Only a few months ago it would have appeared unlikely for W.L. Gore & Associates and “game-changer” to appear in a statement from Greenpeace about perfluorinated compounds (PFCs). Yet that is exactly what happened at Ispo Munich earlier this month, after the Gore Fabrics Division outlined its goal to eliminate “PFCs of environmental concern” from consumer fabrics products that represent about 85 percent of the units in the market by the end of 2020.
The batch of consumer products targeted by this program by the end of 2020 include jackets, footwear, gloves and accessories. Gore's target is that the first products with a durable water repellency (DWR) treatment free of PFCs should become available in the retail market from the second half of 2018. PFCs of environmental concern are to be eliminated from Gore Fabrics' remaining consumer fabrics laminate shipments between 2021 and 2023. This second batch predominantly consists of specialized outdoor products and complex technologies.
PFCs have been at the center of the Detox Outdoor campaign started by Greenpeace in 2015 and targeting the outdoor industry – even though its use of such compounds makes up a small share of the global consumption. Greenpeace put the spotlight on outdoor companies due to their use of PFCs in making waterproof membranes and water-repellent coating. Páramo, Vaude and Rotauf have joined the Detox commitment.
At Ispo Munich, Greenpeace Switzerland published a report called “PFC Revolution in the Outdoor Sector,” described as an overview of the progress made toward the elimination of “hazardous” PFCs in outdoor gear. Greenpeace acknowledged that the range of outdoor products free of such PFCs would be significantly broadened by Gore's commitment, given the influential role played by Gore Fabrics in the relevant supply chain.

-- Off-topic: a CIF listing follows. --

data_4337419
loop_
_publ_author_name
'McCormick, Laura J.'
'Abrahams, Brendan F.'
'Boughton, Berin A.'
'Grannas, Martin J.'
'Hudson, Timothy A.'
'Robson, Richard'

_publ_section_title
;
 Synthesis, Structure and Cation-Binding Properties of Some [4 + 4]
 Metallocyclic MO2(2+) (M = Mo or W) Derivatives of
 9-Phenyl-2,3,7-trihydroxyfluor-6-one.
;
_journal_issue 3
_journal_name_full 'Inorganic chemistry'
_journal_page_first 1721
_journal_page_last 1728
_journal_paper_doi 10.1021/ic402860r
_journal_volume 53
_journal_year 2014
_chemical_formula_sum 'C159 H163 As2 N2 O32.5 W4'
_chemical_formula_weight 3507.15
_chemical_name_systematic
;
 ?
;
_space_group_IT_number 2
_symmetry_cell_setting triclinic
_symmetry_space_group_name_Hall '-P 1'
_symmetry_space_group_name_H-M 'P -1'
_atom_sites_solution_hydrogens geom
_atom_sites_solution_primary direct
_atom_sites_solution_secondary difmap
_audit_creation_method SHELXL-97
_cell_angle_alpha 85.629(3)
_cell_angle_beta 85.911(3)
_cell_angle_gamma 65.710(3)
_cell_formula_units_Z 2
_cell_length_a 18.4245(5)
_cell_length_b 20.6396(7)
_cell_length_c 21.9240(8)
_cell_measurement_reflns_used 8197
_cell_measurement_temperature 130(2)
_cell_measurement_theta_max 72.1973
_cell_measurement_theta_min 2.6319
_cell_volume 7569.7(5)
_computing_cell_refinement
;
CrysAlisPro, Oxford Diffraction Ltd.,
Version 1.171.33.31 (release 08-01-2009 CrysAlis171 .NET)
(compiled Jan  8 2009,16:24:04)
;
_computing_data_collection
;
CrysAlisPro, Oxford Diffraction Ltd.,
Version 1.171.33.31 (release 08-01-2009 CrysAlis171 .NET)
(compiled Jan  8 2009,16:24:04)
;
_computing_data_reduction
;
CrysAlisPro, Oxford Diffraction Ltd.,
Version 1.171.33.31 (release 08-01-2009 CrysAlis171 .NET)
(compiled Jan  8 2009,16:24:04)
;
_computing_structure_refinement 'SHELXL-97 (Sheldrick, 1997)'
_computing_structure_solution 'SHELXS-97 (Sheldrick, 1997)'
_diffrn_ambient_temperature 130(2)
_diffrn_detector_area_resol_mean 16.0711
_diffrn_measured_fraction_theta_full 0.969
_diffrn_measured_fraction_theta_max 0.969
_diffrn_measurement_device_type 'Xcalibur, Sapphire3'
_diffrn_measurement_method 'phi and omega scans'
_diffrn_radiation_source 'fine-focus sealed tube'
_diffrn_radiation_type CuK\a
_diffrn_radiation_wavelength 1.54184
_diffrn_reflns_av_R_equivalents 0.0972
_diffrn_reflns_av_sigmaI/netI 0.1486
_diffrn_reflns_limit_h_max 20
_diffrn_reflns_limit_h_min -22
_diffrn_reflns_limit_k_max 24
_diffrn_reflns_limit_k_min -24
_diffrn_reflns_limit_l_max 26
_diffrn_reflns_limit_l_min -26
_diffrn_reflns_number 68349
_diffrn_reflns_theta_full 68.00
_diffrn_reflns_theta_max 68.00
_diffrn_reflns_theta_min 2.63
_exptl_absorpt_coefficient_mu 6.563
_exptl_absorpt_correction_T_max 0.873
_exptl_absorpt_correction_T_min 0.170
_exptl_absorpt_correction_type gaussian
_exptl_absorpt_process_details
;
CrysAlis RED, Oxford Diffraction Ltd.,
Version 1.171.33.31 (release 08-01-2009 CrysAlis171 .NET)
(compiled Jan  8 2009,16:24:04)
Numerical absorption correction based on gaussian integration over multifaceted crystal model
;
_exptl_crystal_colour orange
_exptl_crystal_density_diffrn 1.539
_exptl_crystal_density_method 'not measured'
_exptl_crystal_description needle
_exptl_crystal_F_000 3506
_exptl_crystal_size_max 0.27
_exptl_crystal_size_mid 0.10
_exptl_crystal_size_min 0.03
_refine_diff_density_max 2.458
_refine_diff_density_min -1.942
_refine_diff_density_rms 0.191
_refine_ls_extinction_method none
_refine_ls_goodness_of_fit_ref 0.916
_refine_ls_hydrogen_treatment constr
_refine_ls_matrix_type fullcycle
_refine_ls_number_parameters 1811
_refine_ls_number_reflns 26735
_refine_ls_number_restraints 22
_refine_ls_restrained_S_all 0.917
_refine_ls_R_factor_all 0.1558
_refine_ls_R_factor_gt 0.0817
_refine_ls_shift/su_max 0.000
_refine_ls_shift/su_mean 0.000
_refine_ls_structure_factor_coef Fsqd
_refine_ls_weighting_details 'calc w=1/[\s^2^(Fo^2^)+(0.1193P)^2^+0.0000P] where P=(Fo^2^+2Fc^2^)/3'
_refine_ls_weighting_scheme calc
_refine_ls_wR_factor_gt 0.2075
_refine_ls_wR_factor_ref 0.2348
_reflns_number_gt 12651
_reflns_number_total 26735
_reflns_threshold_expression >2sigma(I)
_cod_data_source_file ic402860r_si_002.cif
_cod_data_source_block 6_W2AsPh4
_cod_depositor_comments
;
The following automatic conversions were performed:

The reactions in the outdoor industry were mostly enthusiastic. Many regard Gore's commitment as crucial to accelerate change and obtain the elimination of PFCs from the entire supply chain. This target is broadly supported in the European outdoor industry, as many brands have been pro-active in eliminating PFCs from their products and the supply chain, although opinions have diverged in the recent years about the means to achieve that and the performance of alternatives so far. Some critics argued at Ispo Munich that Gore's target for elimination of hazardous substances wasn't sufficiently ambitious with regard to the timeline. Others were eager to find out more details, some of which are available in an 11-page document on Gore's website.
In any case, the Ispo event and the publication of the report mark a remarkable change in the relationship between Greenpeace and some parts of the outdoor industry. Just a year ago, Greenpeace activists directly targeted stores of prominent outdoor brands as part of the Detox campaign. None of the parties consulted, including specialists in sustainability in the outdoor industry, had expected an agreement between Greenpeace and Gore in Munich.
While reiterating that its products have always been safe for consumers, the maker of Gore-Tex said it wanted to make a “very significant investment” to develop new, more environmentally friendly technologies for weatherproof membranes and water repellent coatings for consumer products, researching both fluorine-free and fluorinated options.
Gore said that it started to hold talks with Greenpeace about the use of PFCs in the outdoor apparel industry as part of its ongoing engagement with stakeholders. Some leading outdoor brands probably put Gore under additional pressure to come up with solutions – but Greenpeace attributed much of the credit to campaigners and their activities around PFCs in the outdoor industry.
For a start, the two parties have come to a mutual understanding on the properties of materials that constitute a PFC of environmental concern – distinct from polytetrafluoroethylene (PTFE), the polymer at the center of Gore's solutions. Gore stated that, based on broad scientific consensus and supported by Greenpeace, Gore's PTFE membrane material made without PFCs of environmental concern is environmentally sound.
The group said it was working on several options, but its technical understanding so far is that the performance and durability of PTFE should make it the preferred choice for many consumers, and particularly the most demanding end users. Gore Fabrics wants to work together with its suppliers to eliminate PFCs that are present in the processing aides that they use to make PTFE.
Gore published its targets on PFCs as part of a broader range of environmental and chemical management goals. They complement an existing program that is based on independent standards like Bluesign and Oeko-Tex. The progress made on the elimination of PFCs year over year is to be tracked in the group's Responsibility Update, which will be available on the Gore-Tex website.